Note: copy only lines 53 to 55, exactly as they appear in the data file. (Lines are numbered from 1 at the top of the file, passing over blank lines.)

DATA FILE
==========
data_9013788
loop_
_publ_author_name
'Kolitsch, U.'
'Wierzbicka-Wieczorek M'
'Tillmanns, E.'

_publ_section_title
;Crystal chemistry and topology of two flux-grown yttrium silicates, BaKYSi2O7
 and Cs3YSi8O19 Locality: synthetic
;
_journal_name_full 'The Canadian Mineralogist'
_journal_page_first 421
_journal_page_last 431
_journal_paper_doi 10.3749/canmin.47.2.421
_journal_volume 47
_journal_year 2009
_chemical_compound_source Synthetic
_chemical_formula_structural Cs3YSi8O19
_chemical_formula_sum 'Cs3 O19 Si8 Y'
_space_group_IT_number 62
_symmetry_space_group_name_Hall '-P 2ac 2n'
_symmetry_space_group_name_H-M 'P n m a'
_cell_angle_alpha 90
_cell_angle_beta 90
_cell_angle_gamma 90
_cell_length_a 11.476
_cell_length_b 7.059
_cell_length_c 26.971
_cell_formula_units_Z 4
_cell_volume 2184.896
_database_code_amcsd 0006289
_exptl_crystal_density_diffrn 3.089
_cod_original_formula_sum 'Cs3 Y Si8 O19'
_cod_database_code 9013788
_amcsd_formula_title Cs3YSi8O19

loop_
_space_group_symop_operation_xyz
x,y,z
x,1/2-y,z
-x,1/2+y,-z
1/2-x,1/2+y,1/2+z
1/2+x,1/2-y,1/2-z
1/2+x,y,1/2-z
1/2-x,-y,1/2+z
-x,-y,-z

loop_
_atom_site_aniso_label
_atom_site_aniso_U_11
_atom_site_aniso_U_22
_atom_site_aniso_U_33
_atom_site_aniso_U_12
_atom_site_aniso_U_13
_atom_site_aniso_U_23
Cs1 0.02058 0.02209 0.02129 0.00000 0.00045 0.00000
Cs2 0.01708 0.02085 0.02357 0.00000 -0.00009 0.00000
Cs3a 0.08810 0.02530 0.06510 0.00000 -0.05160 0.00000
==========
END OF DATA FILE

_atom_site_aniso_U_23
Cs1 0.02058 0.02209 0.02129 0.00000 0.00045 0.00000
Cs2 0.01708 0.02085 0.02357 0.00000 -0.00009 0.00000